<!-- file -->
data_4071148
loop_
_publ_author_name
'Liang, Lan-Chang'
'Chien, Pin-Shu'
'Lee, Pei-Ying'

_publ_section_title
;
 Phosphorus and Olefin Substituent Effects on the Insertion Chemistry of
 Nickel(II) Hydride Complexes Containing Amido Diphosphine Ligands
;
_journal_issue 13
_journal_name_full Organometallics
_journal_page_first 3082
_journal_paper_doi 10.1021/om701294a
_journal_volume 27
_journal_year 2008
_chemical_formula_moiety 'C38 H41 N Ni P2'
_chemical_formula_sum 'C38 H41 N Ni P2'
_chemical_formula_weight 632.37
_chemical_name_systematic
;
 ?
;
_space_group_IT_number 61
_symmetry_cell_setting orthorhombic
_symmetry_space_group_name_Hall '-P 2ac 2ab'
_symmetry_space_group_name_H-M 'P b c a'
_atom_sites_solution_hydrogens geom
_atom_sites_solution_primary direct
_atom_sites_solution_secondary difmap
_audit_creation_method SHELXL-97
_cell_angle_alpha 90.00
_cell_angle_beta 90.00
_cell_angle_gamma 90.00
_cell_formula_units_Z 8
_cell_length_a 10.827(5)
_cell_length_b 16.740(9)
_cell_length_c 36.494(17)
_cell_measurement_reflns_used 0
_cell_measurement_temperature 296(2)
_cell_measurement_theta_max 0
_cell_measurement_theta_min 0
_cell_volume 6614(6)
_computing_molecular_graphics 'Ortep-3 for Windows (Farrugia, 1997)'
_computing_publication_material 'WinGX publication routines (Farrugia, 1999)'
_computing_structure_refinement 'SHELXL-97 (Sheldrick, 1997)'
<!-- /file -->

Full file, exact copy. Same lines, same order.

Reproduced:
data_4071148
loop_
_publ_author_name
'Liang, Lan-Chang'
'Chien, Pin-Shu'
'Lee, Pei-Ying'

_publ_section_title
;
 Phosphorus and Olefin Substituent Effects on the Insertion Chemistry of
 Nickel(II) Hydride Complexes Containing Amido Diphosphine Ligands
;
_journal_issue 13
_journal_name_full Organometallics
_journal_page_first 3082
_journal_paper_doi 10.1021/om701294a
_journal_volume 27
_journal_year 2008
_chemical_formula_moiety 'C38 H41 N Ni P2'
_chemical_formula_sum 'C38 H41 N Ni P2'
_chemical_formula_weight 632.37
_chemical_name_systematic
;
 ?
;
_space_group_IT_number 61
_symmetry_cell_setting orthorhombic
_symmetry_space_group_name_Hall '-P 2ac 2ab'
_symmetry_space_group_name_H-M 'P b c a'
_atom_sites_solution_hydrogens geom
_atom_sites_solution_primary direct
_atom_sites_solution_secondary difmap
_audit_creation_method SHELXL-97
_cell_angle_alpha 90.00
_cell_angle_beta 90.00
_cell_angle_gamma 90.00
_cell_formula_units_Z 8
_cell_length_a 10.827(5)
_cell_length_b 16.740(9)
_cell_length_c 36.494(17)
_cell_measurement_reflns_used 0
_cell_measurement_temperature 296(2)
_cell_measurement_theta_max 0
_cell_measurement_theta_min 0
_cell_volume 6614(6)
_computing_molecular_graphics 'Ortep-3 for Windows (Farrugia, 1997)'
_computing_publication_material 'WinGX publication routines (Farrugia, 1999)'
_computing_structure_refinement 'SHELXL-97 (Sheldrick, 1997)'